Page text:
The tennis world crowned its new princess today when Garbine Muguruza dispatched a bewildered Serena Williams in two sets. Young Muguruza managed to excel where other women have struggled- to return the Williams serve and keep her deep behind the baseline. Dominating the match, the elegant Spaniard stunned the mighty American to win her first grand slam. Many believe this is the first of more to come for the promising young Muguruza.
And she wasn’t the only Spaniard to take home silverware. The men’s doubles final saw the new duo, Feliciano Lopez and Marc Lopez, triumph over the well-known Bryant brothers in three sets.
Even in the absence of Rafa Nadal, it was a winning day for Spain.
Novak Djokovic  vs Andy Murray 
No matter how tomorrow plays out, one man will win his first French Open title.
Novak Djokovic will try to follow Rod Laver as the next man to hold all four Grand Slam titles at once. With a win, Djokovic would join Laver, Roger Federer, Rafael Nadal, Andre Agassi, Roy Emerson, Don Budge and Fred Perry, as the only men who have won all four majors.
If Andy Murray were emerge victorious, this would position him one unclaimed slam away from joining that coveted list himself. Previously winning 2012 U.S Open and 2013 Wimbledon, the Scot would next look to the Aussie Open to complete his collection.
When an injured Rafa dropped out, both seeds must have heaved collective sighs of relief, particularly Novak who consequently had an easy path to the final. He encountered no real competition- aside from freakish weather conditions.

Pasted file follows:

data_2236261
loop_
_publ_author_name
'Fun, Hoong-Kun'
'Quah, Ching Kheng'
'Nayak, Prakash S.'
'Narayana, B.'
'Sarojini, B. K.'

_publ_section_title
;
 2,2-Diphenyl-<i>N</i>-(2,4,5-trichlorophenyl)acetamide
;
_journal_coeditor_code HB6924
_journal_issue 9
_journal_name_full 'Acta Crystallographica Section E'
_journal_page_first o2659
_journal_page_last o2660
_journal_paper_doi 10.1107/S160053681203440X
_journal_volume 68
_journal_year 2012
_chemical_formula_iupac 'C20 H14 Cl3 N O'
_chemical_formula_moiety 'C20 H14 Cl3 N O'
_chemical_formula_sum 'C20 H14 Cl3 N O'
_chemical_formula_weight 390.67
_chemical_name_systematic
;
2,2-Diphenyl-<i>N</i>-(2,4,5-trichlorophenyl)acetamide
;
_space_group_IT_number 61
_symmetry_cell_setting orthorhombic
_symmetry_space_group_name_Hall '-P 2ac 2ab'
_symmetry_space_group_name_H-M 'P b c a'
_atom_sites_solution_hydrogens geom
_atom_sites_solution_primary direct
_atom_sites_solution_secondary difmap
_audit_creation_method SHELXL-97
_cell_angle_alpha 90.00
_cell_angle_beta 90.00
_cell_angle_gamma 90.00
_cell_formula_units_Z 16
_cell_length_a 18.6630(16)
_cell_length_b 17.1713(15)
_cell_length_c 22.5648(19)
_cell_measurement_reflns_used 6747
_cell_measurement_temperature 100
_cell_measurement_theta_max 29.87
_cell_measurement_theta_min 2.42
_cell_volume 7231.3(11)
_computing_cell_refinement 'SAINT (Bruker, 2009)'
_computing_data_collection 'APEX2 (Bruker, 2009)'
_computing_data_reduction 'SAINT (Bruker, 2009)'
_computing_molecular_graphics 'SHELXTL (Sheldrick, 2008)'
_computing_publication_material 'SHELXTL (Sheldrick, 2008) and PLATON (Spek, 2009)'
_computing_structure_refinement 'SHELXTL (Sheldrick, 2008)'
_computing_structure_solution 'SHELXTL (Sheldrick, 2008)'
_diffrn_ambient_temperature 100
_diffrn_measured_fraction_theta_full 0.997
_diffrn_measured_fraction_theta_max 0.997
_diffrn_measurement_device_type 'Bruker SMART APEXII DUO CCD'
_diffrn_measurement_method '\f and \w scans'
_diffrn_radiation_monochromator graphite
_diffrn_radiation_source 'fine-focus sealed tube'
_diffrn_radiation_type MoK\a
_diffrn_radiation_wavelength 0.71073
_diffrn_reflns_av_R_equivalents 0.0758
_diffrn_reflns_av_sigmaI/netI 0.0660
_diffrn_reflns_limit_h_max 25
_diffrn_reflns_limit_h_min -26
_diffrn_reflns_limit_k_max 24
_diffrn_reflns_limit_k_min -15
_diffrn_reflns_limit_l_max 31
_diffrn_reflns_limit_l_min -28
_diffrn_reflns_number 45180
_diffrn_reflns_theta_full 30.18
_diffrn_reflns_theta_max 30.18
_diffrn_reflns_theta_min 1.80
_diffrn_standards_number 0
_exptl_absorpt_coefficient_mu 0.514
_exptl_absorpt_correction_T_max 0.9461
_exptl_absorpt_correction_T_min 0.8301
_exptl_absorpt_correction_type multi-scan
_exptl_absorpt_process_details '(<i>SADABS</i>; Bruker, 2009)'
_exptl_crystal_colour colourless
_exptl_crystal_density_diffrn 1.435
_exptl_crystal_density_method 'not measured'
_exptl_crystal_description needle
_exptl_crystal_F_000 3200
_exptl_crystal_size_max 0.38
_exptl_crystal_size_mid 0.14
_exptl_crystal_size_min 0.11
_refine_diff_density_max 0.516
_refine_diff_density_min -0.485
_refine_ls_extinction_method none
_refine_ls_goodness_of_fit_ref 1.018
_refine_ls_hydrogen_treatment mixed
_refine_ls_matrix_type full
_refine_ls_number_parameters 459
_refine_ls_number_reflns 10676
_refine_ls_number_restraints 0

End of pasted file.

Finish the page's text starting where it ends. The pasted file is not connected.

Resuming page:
Murray however, contended with the two biggest servers in the game, followed by an inspired crowd-backed Gasquet, and finally the defending champ, Stan Wawrinka. He has risen to each challenge and perhaps deserves to win tomorrow.
But that will be no easy feat, considering Djokovic leads their head to head 23-10.
Historically both men had to work to perfect their clay court game. Between the two, the Serb was the first to hone his game on the red dirt, often clashing with Nadal in finals. But it’s Murray now who has recently taken significant strides to master the art of clay.
As the match wears on it will start to favour the Serb who can pretty much outlast anyone (except Stan and vintage Rafa) in a five-setter. Tactically, he will attack Andy’s weak second serve, keep him behind the baseline, and extend rallies.
Andy must keep a high first serve percentage to avoid sending easy balls Novak’s way. He should slice and drop shot to bring Novak to the net and keep him off his rhythm. And most importantly he must get ahead physically (and mentally) first by taking that first set. It’s hard to chase Novak when he’s up on the scoreboard.
Mentally each man will be haunted by the ghosts of matches past. If things turn sour, Murray will want to avoid the meltdown he had in Australia 2015 against this same man. Djokovic will want to forget the numerous times he’s been denied victory in the past years here at Roland Garros finals.
The crowd may factor a little, as the world number one would love to have them behind him. All week he’s tried to charm them by engaging with ball boys, borrowing fan umbrellas and other attempts. But despite his elite status, a pro-Novak crowd is rare. However the Parisians may be miffed that Andy outsted not one, but two of their countrymen enroute to this final. It’s uncertain which man will have the crowds blessing. And though we’d usually give the edge to Djokovic, considering Murray’s current momentum, it’s also uncertain who will be lifting La Coupe des Mousquetaires.